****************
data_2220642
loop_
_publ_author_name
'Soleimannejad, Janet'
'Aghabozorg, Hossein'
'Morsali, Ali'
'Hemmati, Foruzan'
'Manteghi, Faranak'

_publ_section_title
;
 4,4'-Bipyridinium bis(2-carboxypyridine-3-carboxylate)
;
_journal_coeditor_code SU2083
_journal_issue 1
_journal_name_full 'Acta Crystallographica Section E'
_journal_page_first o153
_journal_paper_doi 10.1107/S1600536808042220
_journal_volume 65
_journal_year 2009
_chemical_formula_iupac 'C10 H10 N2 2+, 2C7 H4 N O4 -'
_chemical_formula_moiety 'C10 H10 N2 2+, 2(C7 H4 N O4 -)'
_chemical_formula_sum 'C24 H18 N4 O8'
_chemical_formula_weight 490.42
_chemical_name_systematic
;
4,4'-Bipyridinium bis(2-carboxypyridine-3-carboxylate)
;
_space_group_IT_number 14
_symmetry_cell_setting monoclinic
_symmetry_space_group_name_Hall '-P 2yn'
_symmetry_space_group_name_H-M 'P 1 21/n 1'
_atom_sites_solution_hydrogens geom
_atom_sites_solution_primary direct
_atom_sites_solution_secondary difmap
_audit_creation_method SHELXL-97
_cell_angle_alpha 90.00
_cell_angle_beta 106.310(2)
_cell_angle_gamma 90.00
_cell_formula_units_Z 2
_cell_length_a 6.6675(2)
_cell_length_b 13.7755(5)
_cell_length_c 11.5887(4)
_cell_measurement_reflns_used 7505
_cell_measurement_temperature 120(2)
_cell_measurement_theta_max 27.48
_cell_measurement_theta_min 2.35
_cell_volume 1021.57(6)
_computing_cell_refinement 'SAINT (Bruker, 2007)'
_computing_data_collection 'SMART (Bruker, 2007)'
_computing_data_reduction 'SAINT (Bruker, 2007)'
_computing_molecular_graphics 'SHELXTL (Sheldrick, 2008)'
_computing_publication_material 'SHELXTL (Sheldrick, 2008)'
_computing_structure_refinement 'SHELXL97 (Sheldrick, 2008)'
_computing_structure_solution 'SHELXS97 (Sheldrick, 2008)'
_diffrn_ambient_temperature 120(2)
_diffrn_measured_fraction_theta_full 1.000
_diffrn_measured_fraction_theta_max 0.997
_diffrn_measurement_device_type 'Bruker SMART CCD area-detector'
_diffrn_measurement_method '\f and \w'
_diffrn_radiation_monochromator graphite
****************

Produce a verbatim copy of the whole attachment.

data_2220642
loop_
_publ_author_name
'Soleimannejad, Janet'
'Aghabozorg, Hossein'
'Morsali, Ali'
'Hemmati, Foruzan'
'Manteghi, Faranak'

_publ_section_title
;
 4,4'-Bipyridinium bis(2-carboxypyridine-3-carboxylate)
;
_journal_coeditor_code SU2083
_journal_issue 1
_journal_name_full 'Acta Crystallographica Section E'
_journal_page_first o153
_journal_paper_doi 10.1107/S1600536808042220
_journal_volume 65
_journal_year 2009
_chemical_formula_iupac 'C10 H10 N2 2+, 2C7 H4 N O4 -'
_chemical_formula_moiety 'C10 H10 N2 2+, 2(C7 H4 N O4 -)'
_chemical_formula_sum 'C24 H18 N4 O8'
_chemical_formula_weight 490.42
_chemical_name_systematic
;
4,4'-Bipyridinium bis(2-carboxypyridine-3-carboxylate)
;
_space_group_IT_number 14
_symmetry_cell_setting monoclinic
_symmetry_space_group_name_Hall '-P 2yn'
_symmetry_space_group_name_H-M 'P 1 21/n 1'
_atom_sites_solution_hydrogens geom
_atom_sites_solution_primary direct
_atom_sites_solution_secondary difmap
_audit_creation_method SHELXL-97
_cell_angle_alpha 90.00
_cell_angle_beta 106.310(2)
_cell_angle_gamma 90.00
_cell_formula_units_Z 2
_cell_length_a 6.6675(2)
_cell_length_b 13.7755(5)
_cell_length_c 11.5887(4)
_cell_measurement_reflns_used 7505
_cell_measurement_temperature 120(2)
_cell_measurement_theta_max 27.48
_cell_measurement_theta_min 2.35
_cell_volume 1021.57(6)
_computing_cell_refinement 'SAINT (Bruker, 2007)'
_computing_data_collection 'SMART (Bruker, 2007)'
_computing_data_reduction 'SAINT (Bruker, 2007)'
_computing_molecular_graphics 'SHELXTL (Sheldrick, 2008)'
_computing_publication_material 'SHELXTL (Sheldrick, 2008)'
_computing_structure_refinement 'SHELXL97 (Sheldrick, 2008)'
_computing_structure_solution 'SHELXS97 (Sheldrick, 2008)'
_diffrn_ambient_temperature 120(2)
_diffrn_measured_fraction_theta_full 1.000
_diffrn_measured_fraction_theta_max 0.997
_diffrn_measurement_device_type 'Bruker SMART CCD area-detector'
_diffrn_measurement_method '\f and \w'
_diffrn_radiation_monochromator graphite